The production of oil palm, in terms of weight of bunches and the number of fruits set, has increased after the introduction of E. kamerunicus to Indonesia (Lubis, Sudarjat & Dono, 2017). A high oil palm fruit set (i.e., above 75%) requires a population of at least 20,000 E. kamerunicus individuals per hectare (Donough, Chew & Law, 1996). At present, oil palm cultivation is experiencing problems with decreasing fruit set (Prasetyo, Purba & Susanto, 2014; Teo, 2015). This is likely due to factors such as side effects of insecticide applications or increases in natural enemies of E. kamerunicus such as rats (Bessou et al., 2017), nematodes (Poinar et al., 2002), mites (Krantz & Poinar, 2004) or other predators (Hakim et al., 2017). For this reason, efforts are needed to increase the population of E. kamerunicus and to maintain the population above the minimum threshold needed to effectively pollinate the oil palm (Kahono et al., 2012). For instance, the population of E. kamerunicus can be increased in the field using the hatch and carry method (Prasetyo, Purba & Susanto, 2014). Further research is needed to better understand the drivers that affect the population of E. kamerunicus; it has, for instance, been shown that factors such as the tree age of palm oil (Rahardjo et al., 2018) as well as interactions with other flower-visiting insects (Hakim et al., 2017; Syed, 1979) affect the population of E. kamerunicus in the field.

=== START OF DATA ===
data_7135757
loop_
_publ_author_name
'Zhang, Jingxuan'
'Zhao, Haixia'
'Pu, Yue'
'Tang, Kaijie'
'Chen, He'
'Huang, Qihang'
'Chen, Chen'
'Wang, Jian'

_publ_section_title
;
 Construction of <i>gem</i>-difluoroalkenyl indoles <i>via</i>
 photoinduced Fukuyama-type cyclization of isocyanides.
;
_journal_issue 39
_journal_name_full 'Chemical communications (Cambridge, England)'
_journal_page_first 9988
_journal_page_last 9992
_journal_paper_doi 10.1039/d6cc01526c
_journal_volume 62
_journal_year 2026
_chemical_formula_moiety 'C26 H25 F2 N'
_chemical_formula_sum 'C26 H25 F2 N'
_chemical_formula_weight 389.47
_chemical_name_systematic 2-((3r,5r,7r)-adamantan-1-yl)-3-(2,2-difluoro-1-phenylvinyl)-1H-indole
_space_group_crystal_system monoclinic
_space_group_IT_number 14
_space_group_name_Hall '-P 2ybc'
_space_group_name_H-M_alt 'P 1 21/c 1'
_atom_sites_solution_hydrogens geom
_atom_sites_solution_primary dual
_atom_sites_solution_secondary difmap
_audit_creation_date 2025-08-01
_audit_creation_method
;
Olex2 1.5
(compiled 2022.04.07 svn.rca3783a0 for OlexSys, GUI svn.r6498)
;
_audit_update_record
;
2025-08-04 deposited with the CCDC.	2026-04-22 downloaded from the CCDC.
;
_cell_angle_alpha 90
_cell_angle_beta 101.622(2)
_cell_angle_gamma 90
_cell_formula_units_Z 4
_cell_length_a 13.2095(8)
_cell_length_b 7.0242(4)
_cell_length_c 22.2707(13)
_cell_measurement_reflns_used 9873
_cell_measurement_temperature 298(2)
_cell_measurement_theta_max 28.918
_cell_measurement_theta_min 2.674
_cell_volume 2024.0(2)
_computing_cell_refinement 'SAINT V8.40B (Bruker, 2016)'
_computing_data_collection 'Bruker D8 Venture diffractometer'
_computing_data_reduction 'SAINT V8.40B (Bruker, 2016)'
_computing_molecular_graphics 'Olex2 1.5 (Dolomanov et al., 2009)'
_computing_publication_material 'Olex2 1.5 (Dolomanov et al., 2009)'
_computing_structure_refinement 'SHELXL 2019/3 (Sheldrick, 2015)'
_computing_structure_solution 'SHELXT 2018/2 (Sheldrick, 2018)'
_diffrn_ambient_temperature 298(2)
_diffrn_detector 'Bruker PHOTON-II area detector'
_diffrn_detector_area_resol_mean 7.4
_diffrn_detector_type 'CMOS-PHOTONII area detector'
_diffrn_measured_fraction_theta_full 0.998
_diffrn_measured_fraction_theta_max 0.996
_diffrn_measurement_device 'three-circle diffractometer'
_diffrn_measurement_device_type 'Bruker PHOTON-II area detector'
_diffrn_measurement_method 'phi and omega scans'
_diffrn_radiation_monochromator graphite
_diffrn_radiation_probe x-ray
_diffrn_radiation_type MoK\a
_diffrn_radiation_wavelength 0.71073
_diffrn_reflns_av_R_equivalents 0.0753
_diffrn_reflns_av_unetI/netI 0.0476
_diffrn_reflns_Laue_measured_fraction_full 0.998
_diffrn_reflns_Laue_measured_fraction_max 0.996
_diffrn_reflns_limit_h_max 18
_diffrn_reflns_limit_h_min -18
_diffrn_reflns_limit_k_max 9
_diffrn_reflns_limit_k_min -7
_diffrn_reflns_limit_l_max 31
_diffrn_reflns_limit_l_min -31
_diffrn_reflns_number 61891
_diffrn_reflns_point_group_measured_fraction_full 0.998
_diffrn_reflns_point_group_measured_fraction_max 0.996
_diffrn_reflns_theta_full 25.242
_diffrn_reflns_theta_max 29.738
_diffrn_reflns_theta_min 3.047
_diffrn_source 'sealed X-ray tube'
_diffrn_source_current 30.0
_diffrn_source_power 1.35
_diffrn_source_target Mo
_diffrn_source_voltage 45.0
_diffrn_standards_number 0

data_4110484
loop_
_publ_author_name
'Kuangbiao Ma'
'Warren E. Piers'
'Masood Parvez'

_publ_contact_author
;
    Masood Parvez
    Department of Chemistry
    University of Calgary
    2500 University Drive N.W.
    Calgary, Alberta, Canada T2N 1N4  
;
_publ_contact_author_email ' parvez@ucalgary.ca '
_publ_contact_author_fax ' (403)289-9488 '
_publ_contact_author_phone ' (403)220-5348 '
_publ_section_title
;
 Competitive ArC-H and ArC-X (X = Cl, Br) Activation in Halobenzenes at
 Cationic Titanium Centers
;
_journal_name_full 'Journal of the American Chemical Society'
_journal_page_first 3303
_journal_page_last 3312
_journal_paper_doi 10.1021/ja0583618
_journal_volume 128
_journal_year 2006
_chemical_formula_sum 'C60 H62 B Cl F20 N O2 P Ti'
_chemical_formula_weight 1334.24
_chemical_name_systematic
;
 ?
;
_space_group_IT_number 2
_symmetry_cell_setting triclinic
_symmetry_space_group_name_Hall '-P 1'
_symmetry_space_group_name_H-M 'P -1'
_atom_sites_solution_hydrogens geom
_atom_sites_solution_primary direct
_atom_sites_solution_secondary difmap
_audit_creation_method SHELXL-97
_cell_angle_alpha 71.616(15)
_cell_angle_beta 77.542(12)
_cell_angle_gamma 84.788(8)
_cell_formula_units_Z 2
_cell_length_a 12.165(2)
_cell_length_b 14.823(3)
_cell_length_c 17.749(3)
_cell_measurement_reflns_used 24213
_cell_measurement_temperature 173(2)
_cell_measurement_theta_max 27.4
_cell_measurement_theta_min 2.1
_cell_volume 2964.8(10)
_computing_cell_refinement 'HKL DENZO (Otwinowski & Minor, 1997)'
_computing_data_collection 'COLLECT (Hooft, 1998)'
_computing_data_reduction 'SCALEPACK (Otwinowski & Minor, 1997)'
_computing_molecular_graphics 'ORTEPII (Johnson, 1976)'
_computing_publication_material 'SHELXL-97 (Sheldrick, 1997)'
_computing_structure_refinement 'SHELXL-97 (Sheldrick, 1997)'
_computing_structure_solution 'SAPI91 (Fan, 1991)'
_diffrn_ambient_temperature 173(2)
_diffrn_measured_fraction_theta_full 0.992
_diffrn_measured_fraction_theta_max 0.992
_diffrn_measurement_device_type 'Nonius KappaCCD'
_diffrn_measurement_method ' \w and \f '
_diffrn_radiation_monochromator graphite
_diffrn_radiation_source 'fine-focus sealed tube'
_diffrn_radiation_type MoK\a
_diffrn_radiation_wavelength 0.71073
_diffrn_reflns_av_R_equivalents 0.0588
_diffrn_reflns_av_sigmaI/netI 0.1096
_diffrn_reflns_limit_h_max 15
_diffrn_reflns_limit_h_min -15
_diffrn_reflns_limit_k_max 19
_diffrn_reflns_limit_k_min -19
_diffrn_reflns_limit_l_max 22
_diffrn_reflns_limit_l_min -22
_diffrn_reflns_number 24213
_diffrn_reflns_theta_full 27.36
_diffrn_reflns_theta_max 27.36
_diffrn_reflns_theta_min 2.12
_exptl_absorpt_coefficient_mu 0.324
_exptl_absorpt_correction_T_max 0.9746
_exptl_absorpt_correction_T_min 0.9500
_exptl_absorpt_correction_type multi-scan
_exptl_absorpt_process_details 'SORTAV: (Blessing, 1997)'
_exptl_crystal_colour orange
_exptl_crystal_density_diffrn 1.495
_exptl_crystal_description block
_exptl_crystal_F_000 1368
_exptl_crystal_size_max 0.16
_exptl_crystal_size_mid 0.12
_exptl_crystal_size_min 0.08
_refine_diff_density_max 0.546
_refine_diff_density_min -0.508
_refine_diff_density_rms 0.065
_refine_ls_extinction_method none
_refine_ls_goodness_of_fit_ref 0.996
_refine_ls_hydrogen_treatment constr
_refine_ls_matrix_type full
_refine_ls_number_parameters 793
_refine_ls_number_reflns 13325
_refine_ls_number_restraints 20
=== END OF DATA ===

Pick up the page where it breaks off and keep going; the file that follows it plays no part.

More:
Understanding the interaction between insect pollinators and other flower-visiting insects (anthophiles) is an importance aspect in ecosystem functioning and agricultural production (Kevan, 2008). As relatively primitive insect pollinators, Coleoptera and Diptera were documented on the fossil record as pollen vectors (Bernhardt, 2000; Kevan & Baker, 1983; Labandeira, 1998) and in recent times both insect groups can be found on the same plant, for instance in oil palm (Syed, 1979). Drosophilid flies (Diptera: Drosophilidae) are highly diverse as flower visitors and derive carbohydrate and utilize yeasts for their nutrition at flowers. Some species of curculionid beetles (Coleoptera: Curculionidae) were also reported to eat decomposed flowers (Moore, 2001; Syed, 1982). The presence of drosophilids and curculionids in the same flower may be associated with competition for resources, alternatively they may covary without any interaction.